Geography of Bihar

Bihar is one of the important Eastern states of India. It lies between 25°8′ & 27°31′ North Latitude and 83°20′ & 88°17′ East Longitude occupying an area of 94,163 sq. km. State’s average elevation is 173 feet above the sea level.

Nepal lies on North and on other sides it shares the border with Jharkhand (South), West Bengal (East) and Uttar Pradesh (West). It can be grouped into three regions, topographically : The northern mountainous region, Indo-Gangetic Plain and southern Plateau.

Northern mountainous region consists of Someshwar and the Dun hills in the extreme Northwest in Champarn district. These hills are offshoots of the Himalayans system. South of it lies the Tarai region a belt of marshy, swampy, sparsely populated and unhealthy region.

 

Bihar’s fertile alluvium tract is the product of various Himalayans and Peninsular rivers like Gandak, Budhi Gandak, Koshi, Mahananda, Bagmati, Gogra and Son and other small river and rivulets.

Bihar’s Gangetic plain is divided into north and south by Ganga river which is flowing through it. Bihar’s South Plain has some devegetated hummocky hills which have been subjected to continuous erosion by the rivers flowing through this region. Bihar’s south plain lies the plateau region , which consists of Kaimur plateau in the west and Chhotanagpur plateau in the east.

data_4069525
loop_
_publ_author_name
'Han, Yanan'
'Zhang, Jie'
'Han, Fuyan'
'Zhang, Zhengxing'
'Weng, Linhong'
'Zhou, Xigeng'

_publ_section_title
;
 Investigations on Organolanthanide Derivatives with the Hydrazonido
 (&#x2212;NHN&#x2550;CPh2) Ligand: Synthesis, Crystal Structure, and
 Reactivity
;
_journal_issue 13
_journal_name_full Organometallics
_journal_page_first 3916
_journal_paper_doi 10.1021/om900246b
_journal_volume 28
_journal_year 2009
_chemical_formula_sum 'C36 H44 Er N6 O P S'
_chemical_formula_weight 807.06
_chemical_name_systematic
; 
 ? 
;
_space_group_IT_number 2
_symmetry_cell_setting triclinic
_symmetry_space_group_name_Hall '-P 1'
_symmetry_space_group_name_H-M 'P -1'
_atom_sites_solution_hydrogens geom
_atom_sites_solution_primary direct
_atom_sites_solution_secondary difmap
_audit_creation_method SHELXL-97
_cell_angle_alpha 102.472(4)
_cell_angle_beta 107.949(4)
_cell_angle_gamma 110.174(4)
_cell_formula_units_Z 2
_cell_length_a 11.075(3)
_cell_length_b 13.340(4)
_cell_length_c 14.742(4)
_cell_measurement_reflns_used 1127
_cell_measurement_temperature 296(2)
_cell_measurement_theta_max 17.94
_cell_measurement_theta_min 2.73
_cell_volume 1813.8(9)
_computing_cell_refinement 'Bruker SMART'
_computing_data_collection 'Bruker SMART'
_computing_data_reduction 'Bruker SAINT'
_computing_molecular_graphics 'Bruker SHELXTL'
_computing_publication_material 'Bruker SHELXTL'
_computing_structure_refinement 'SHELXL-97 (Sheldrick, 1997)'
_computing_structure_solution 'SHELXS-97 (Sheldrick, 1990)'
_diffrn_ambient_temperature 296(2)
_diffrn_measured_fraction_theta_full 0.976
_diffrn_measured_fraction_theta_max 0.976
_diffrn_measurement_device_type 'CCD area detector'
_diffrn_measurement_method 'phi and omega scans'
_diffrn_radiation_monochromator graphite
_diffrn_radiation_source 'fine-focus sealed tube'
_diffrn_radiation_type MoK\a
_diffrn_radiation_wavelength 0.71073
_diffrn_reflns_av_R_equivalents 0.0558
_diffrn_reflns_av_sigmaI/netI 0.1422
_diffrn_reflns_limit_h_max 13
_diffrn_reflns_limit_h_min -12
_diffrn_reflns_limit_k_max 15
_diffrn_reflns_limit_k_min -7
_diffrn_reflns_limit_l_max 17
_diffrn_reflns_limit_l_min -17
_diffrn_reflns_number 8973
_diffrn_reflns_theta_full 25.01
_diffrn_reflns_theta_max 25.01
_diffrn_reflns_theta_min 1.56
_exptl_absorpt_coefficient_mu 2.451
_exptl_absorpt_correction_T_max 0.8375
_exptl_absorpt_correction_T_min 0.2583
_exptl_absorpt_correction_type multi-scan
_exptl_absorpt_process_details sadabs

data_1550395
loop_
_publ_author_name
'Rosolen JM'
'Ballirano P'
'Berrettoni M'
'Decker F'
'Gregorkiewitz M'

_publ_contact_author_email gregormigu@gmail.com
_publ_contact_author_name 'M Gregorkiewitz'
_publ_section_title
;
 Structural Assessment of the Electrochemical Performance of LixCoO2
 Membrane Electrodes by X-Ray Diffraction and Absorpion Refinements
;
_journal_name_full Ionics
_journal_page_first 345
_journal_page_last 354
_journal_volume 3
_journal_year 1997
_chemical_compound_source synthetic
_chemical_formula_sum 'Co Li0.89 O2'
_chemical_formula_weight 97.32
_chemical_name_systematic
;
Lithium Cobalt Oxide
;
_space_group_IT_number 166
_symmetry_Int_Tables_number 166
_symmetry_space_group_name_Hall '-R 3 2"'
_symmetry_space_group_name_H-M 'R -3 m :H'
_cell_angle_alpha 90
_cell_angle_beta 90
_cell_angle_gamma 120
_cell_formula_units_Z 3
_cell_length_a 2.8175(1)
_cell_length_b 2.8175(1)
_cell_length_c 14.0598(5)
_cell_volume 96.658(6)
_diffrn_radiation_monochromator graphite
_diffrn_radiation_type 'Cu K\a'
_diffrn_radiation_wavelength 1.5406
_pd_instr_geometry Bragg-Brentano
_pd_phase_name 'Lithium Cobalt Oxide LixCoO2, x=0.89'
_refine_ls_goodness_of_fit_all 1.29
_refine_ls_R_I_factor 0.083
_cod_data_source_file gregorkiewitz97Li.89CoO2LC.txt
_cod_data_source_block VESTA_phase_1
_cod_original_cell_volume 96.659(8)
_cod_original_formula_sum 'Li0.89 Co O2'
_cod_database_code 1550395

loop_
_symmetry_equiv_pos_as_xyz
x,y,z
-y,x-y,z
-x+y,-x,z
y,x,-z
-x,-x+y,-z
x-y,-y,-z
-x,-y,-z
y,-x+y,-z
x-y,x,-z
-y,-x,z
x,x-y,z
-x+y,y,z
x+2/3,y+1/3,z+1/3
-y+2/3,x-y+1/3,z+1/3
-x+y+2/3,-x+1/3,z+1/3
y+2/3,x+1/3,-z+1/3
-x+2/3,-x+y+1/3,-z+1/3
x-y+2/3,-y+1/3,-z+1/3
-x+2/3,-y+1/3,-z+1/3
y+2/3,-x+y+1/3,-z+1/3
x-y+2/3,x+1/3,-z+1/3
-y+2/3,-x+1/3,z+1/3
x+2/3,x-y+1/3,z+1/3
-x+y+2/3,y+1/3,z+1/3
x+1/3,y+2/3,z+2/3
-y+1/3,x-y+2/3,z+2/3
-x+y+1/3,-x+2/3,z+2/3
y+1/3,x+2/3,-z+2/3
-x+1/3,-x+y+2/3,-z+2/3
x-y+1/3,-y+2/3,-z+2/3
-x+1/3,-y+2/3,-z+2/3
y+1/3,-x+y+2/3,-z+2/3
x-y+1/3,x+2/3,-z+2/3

Bihar is located between 25 to 27 degree North latitude and the climate of the state is of mostly sub-tropical. It is close to Tropic of Cancer , and during summer it experiences tropical climate. Bihar has hot summer season during months of March to May. The average temperature is 35-40 Celsius throughout the summer . April and June are the hottest months of the year.

Because of its location is Northern hemisphere, December to January is the winter season in Bihar. The winter in Bihar is mild with average temperature being 5 to 10 degree Celsius. Bihar gets its maximum rainfall during South-West monsoon season during the months of June to September. The average rainfall of Bihar is around 120 cm.

 

Bihar lies in t between the wet climate of West Bengal and North-Eastern Provinces ; Semi arid climate of Western Uttar Pradesh. Bihar’s natural vegetation is moist deciduous forests. These forests are mostly found in northern and southern parts of the state. Bihar has three types of soil: montane, alluvium and marshy/swampy soil of Tarai.

According to 2001 Census, Bihar has a total population of 8.29 crores with an average density of 880 persons per sq. km. In Bihar , rural population constitutes the 90% of the total population. More than half of the people (58%) are below 25 years . Majority of the population (83%) are the followers of Hinduism and Islam is practised by 17% of the people.

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